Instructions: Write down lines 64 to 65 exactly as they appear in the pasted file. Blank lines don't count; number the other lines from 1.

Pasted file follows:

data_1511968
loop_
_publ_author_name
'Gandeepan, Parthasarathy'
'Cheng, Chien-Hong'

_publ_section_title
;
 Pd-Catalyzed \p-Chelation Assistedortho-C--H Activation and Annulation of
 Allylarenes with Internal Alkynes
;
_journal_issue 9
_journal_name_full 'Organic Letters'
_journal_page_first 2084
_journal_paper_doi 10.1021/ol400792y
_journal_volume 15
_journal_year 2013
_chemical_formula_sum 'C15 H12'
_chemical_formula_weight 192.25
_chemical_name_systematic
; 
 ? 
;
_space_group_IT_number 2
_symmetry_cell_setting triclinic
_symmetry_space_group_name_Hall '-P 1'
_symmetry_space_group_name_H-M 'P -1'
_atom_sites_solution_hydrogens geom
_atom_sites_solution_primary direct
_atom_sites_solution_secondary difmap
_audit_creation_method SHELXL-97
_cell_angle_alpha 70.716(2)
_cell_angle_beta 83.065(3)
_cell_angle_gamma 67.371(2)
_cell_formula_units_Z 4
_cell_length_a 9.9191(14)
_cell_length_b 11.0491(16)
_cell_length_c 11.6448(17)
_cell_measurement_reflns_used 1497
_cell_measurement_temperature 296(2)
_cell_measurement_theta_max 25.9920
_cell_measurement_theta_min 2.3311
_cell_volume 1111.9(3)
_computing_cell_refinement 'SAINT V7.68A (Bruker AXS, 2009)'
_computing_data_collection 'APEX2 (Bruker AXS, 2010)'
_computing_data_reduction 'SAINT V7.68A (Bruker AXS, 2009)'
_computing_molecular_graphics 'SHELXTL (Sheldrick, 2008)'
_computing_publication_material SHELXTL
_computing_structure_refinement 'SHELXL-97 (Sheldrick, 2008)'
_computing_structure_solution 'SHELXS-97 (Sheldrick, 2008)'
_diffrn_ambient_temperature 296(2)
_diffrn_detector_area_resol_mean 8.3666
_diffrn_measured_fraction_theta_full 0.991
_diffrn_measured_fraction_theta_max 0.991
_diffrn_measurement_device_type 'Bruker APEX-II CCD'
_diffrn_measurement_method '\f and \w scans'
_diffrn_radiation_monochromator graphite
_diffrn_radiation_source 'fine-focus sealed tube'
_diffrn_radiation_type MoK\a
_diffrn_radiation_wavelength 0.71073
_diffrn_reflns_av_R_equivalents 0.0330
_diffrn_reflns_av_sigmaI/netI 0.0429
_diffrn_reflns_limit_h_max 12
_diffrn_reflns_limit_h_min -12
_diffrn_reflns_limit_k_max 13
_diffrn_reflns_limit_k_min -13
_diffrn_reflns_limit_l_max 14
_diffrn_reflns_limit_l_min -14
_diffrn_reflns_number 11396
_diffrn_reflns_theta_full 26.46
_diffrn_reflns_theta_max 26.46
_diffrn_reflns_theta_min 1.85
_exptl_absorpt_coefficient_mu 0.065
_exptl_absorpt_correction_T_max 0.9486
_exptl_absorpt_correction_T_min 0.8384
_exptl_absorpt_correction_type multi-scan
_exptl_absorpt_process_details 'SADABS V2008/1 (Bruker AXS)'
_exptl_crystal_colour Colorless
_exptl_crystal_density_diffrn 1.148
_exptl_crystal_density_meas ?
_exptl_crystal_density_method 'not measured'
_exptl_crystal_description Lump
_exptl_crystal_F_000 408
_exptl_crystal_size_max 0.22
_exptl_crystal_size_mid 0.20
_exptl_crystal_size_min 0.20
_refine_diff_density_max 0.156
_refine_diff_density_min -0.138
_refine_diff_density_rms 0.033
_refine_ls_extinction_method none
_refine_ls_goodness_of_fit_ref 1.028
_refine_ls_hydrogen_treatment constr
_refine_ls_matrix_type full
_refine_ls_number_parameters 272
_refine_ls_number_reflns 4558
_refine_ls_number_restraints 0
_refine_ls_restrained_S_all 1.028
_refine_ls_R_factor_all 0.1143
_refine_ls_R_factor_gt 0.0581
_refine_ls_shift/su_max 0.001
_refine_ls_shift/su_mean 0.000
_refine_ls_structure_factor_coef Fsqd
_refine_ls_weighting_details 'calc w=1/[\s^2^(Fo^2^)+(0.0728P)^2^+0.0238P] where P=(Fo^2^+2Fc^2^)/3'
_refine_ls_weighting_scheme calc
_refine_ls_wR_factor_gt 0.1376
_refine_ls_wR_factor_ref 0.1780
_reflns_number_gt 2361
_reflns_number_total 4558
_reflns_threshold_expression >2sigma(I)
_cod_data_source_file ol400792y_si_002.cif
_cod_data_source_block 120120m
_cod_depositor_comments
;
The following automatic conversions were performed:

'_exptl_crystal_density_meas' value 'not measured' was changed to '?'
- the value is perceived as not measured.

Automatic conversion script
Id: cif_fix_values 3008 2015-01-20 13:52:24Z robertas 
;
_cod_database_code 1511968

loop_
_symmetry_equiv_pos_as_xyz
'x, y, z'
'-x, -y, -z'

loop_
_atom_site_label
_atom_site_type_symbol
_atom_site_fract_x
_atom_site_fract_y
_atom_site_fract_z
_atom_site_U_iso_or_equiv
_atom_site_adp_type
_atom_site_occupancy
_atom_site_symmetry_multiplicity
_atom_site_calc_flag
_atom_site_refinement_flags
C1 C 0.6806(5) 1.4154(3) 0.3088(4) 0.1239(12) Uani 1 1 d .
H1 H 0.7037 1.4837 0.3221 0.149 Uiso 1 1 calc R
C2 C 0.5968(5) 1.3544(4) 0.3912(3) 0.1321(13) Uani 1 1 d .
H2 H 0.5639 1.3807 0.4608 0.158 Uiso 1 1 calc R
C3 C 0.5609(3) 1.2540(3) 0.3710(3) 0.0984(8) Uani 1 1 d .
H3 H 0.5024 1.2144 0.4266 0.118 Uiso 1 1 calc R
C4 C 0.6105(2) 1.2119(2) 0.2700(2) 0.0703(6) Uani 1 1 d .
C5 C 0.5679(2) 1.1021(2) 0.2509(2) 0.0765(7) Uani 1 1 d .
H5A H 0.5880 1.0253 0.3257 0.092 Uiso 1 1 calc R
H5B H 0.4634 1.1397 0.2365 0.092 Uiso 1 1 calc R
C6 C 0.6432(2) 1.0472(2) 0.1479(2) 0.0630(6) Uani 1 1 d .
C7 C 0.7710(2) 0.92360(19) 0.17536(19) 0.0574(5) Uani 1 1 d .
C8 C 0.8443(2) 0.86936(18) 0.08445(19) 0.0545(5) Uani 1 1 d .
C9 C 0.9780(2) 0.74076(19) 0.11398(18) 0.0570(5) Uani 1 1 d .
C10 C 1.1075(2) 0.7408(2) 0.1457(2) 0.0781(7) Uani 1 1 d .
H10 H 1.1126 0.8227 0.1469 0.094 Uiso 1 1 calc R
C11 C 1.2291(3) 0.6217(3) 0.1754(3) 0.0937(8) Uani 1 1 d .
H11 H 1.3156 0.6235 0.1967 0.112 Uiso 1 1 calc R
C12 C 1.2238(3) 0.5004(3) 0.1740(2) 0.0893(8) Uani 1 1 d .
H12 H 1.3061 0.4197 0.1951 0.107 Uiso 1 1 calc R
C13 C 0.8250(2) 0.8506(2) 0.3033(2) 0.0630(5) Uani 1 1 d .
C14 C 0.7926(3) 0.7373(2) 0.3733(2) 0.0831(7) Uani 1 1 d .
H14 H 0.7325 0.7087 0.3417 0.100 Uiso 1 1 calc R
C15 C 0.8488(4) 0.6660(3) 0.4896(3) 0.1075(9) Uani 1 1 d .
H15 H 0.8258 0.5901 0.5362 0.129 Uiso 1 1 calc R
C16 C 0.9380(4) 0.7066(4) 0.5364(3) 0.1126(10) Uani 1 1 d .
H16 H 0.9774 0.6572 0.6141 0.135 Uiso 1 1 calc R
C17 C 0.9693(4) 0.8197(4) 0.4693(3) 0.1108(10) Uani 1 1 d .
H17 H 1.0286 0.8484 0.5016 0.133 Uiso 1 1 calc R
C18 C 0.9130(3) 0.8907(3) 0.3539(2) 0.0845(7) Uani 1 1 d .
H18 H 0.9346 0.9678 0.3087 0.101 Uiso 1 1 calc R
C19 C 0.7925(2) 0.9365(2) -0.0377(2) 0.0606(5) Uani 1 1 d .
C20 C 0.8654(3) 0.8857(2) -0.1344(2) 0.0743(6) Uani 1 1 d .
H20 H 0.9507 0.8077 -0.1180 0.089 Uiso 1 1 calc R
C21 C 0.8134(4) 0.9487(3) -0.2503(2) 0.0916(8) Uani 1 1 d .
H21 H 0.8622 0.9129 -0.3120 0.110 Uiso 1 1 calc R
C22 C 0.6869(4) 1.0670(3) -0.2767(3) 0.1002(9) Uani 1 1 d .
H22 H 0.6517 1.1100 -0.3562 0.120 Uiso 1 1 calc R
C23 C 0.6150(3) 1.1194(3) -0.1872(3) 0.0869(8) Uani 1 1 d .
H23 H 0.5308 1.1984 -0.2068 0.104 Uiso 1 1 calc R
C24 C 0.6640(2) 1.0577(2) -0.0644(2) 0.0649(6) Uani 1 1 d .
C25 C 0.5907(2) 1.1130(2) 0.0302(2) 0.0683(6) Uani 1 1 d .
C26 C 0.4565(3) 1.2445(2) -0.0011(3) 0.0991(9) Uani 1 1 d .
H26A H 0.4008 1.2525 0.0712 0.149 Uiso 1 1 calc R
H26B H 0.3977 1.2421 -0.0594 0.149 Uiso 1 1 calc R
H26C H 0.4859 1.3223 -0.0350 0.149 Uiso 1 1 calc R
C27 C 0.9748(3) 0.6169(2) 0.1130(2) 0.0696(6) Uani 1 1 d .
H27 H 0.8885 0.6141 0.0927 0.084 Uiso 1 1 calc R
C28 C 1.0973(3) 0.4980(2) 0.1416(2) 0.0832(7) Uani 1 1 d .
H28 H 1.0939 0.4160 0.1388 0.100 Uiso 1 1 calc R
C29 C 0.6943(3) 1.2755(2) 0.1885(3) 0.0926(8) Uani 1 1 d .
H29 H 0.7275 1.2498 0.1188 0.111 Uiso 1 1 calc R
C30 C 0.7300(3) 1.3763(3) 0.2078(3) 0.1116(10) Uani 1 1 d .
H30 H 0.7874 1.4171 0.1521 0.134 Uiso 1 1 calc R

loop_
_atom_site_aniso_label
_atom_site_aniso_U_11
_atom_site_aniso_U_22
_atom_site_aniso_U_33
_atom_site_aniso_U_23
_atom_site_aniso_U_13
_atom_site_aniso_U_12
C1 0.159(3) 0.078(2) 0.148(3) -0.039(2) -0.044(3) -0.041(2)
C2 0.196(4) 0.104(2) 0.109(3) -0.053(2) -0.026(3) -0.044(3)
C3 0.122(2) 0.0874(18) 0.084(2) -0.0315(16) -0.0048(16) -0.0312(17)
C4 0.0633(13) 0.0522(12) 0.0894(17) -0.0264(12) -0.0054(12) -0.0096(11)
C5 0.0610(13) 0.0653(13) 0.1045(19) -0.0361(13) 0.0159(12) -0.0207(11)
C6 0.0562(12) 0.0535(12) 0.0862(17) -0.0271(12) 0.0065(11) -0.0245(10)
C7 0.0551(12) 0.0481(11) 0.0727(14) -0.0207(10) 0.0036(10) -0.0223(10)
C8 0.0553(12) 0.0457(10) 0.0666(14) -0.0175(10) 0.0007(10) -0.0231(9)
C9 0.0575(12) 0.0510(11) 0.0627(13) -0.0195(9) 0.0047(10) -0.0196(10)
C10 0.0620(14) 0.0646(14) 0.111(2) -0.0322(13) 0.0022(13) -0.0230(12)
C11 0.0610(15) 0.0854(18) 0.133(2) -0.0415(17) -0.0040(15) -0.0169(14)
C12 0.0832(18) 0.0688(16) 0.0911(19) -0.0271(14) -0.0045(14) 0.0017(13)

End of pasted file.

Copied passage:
_diffrn_reflns_limit_k_max 13
_diffrn_reflns_limit_k_min -13